It was well after Labor Day before I could begin work on the 5-string. As I was making it, Carter was refining his approach and style, and working with Bill on different strings and adjustments. But I was growing increasingly skeptical that the cello was going to work – the response was too slow, the sound lacking that focus and resonance when it’s properly centered. It confirmed my initial reservations about the cello: that the gut strings were just too short to maintain proper tension….The turning point was when Carter decided to drop the pitch to 415; this reduced the tension even further. The strings were perilously close to the point where even the pitch itself becomes uncertain – it will waver as the bow hits and then pulls the string. As much as he would never say it, it was clear to me that the cello was just not working the way he wanted it to. It was built for a soloist playing the modern literature: sostenuto, with full pressure for the full length of the bow. The Baroque style of bowing is completely different. Carter calls it gestural. It’s almost like plucking, in a way; a firm attack, but then the bow pulls away, letting the string ring (he demonstrates this in an interview on the Strings website). A cello designed for that can be adapted for a more contemporary style, but there’s a limit to how far a cello designed for the Romantic literature can be retrofitted. You can kind of get there, but it will never be exactly right.

The solution turned out to be a fitting metaphor for the entire process of learning Bach as a modern player, a serendipitous solution brokered by blending the most compatible attributes from both eras. McKean ended up using his son’s cello–an instrument he had made with a different sound and playing aesthetic in mind. Whereas Mr. Brey plays the instrument of a principal cellist and modern soloist–made for big playing and huge sound–McKean made his son’s cello as a vehicle for chamber music, not playing to the back of big halls: while he enjoyed playing, his son was not on a conservatory track. The model he used was rounder, with a fuller arch and a deeper channel: “the f-holes cut to make the top more flexible, the ribs shallower for an easy and quick response – it would work perfectly with a Baroque setup.”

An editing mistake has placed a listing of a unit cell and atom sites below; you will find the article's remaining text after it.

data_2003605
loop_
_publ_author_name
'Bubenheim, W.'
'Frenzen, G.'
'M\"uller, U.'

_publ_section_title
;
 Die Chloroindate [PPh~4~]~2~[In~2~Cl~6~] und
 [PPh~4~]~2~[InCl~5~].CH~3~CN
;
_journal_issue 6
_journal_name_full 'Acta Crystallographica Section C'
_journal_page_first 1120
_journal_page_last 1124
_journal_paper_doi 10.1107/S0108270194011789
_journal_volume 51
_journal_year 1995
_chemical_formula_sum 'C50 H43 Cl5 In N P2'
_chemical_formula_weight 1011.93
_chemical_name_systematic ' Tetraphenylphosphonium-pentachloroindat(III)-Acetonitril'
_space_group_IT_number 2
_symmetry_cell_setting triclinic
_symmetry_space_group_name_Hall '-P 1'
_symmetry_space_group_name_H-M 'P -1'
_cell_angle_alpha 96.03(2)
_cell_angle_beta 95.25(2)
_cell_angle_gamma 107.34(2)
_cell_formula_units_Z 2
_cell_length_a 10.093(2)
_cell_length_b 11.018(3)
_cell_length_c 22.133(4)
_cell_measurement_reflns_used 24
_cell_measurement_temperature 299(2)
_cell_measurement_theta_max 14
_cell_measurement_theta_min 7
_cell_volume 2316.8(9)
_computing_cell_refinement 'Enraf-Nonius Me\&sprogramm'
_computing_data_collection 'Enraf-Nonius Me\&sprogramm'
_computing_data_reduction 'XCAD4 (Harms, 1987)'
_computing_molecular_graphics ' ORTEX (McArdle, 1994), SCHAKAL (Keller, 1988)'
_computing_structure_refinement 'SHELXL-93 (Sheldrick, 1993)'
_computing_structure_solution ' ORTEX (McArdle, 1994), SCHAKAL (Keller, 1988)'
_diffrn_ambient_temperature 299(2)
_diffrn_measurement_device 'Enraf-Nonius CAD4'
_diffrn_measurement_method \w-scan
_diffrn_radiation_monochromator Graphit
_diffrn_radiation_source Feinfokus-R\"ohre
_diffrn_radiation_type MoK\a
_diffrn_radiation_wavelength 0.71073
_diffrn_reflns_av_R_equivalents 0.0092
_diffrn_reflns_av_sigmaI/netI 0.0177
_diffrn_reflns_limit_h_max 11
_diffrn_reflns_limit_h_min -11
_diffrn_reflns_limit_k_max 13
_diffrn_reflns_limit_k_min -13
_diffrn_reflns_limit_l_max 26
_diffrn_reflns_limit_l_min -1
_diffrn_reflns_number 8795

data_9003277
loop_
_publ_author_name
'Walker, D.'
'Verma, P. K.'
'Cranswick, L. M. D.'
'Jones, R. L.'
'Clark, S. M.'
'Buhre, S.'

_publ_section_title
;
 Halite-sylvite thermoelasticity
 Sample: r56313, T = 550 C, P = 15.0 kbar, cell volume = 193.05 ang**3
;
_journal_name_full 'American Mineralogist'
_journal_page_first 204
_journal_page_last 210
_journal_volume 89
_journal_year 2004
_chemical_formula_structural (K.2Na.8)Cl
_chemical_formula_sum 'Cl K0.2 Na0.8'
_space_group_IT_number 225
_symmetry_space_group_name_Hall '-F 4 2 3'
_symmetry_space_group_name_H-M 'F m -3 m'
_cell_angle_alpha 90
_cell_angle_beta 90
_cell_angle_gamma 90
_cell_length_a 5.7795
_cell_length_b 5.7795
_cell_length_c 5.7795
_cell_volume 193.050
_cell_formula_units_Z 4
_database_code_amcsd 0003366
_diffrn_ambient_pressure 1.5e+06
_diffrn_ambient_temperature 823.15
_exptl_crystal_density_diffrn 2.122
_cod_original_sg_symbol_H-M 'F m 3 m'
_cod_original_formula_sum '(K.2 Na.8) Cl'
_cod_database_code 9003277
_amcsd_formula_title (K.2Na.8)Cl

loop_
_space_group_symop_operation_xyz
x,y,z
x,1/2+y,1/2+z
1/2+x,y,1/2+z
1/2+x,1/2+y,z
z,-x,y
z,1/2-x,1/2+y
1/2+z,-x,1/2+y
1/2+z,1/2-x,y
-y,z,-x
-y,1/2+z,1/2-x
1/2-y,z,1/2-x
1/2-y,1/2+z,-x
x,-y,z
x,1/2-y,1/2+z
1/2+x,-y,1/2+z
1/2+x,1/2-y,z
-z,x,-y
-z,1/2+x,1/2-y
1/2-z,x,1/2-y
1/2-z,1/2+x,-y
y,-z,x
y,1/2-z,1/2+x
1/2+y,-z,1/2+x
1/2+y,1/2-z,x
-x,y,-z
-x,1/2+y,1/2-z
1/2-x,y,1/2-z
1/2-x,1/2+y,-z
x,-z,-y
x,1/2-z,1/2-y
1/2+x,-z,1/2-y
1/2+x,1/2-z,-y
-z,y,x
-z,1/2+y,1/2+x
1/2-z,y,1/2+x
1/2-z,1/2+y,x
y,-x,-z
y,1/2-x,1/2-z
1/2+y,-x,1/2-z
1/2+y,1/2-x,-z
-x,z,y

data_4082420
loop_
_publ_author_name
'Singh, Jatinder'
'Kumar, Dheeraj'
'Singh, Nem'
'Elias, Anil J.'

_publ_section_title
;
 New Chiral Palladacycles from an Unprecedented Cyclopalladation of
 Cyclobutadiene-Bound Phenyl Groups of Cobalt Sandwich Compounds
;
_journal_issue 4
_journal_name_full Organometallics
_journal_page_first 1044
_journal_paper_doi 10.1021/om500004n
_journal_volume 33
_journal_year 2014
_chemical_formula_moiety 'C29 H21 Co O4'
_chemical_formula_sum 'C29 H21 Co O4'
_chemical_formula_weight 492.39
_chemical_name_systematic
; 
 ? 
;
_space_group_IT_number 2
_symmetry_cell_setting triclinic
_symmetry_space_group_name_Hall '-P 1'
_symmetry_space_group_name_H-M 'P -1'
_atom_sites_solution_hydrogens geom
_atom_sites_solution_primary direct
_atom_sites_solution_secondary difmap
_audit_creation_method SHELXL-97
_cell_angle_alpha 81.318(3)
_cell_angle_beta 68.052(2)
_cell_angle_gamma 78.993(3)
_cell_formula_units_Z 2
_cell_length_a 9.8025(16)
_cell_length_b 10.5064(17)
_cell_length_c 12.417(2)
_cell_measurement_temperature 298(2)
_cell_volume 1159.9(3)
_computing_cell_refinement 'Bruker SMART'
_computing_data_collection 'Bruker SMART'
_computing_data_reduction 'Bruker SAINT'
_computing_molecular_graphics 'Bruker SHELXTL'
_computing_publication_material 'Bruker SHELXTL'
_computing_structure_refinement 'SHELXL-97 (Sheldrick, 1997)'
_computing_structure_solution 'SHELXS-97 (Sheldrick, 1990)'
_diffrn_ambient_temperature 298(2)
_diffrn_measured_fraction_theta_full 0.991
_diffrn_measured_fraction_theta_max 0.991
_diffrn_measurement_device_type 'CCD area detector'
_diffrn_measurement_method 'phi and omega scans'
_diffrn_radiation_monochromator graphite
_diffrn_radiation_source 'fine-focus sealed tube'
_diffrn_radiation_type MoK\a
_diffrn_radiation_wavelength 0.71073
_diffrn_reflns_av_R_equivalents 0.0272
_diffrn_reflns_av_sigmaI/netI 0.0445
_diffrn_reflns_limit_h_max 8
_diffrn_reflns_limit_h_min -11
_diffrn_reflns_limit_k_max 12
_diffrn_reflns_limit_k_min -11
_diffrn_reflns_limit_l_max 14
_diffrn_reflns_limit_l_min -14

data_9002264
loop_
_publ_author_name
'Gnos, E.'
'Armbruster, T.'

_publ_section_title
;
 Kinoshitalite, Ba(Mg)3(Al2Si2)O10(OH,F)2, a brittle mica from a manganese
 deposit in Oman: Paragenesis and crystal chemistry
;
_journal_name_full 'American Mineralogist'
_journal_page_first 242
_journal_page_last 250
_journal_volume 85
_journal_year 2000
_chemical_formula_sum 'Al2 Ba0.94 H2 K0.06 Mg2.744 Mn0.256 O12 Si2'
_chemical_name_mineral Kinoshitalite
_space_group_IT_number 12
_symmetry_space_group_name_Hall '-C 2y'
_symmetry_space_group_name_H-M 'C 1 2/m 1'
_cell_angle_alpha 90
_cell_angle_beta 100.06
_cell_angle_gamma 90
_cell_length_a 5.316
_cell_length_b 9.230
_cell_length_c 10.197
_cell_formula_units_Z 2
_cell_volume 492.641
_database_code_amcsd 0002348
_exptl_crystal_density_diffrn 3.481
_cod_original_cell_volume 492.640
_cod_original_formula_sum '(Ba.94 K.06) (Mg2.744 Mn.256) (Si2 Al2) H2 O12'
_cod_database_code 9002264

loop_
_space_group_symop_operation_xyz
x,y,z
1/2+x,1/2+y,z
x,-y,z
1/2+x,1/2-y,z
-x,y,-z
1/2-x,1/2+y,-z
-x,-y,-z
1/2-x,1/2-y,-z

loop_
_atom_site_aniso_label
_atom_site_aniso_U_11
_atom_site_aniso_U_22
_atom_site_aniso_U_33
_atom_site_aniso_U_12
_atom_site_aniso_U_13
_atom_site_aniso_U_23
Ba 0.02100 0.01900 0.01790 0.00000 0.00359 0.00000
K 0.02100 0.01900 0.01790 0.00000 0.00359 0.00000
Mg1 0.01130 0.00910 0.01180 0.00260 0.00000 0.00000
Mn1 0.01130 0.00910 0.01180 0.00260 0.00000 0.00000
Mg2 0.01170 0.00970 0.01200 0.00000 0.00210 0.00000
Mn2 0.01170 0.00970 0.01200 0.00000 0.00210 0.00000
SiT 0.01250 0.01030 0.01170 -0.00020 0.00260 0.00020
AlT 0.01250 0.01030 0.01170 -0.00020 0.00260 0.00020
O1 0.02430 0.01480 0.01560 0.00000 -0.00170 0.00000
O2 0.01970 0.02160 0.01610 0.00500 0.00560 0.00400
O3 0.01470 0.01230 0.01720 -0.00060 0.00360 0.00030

And it did. The hybrid cello met with Brey’s approval, and when he played it for McKean to display the fruits of their collaboration, the reason for the five-string labor of love became apparent:

When he reached the part that gives cellists nightmares – the endless shift up the fingerboard – he instead just used the new top string. It was completely different from anything I had heard before. It sounded so natural; it danced. It was as though the missing channel on a stereo had finally been hooked up and I could finally hear the music in its entirety….Making the cello had turned out to be as much fun as I had ever had – designing it, making the composite fingerboard, shaping the wider neck; most especially, cutting the rosette. But hearing the Sixth Suite as it was meant to be – that was a gift. Making instruments in some ways is just a matter of making things right; and this was the way it was supposed to be.

To see more on the collaboration of Carter Brey and Jim McKean, visit McKean’s website. Also check out the two videos below of Brey in which he discusses the history of the score of the Suites, as well as the evolution of his concept from the traditional Romantic performance to one that incorporates historically informed performance practices.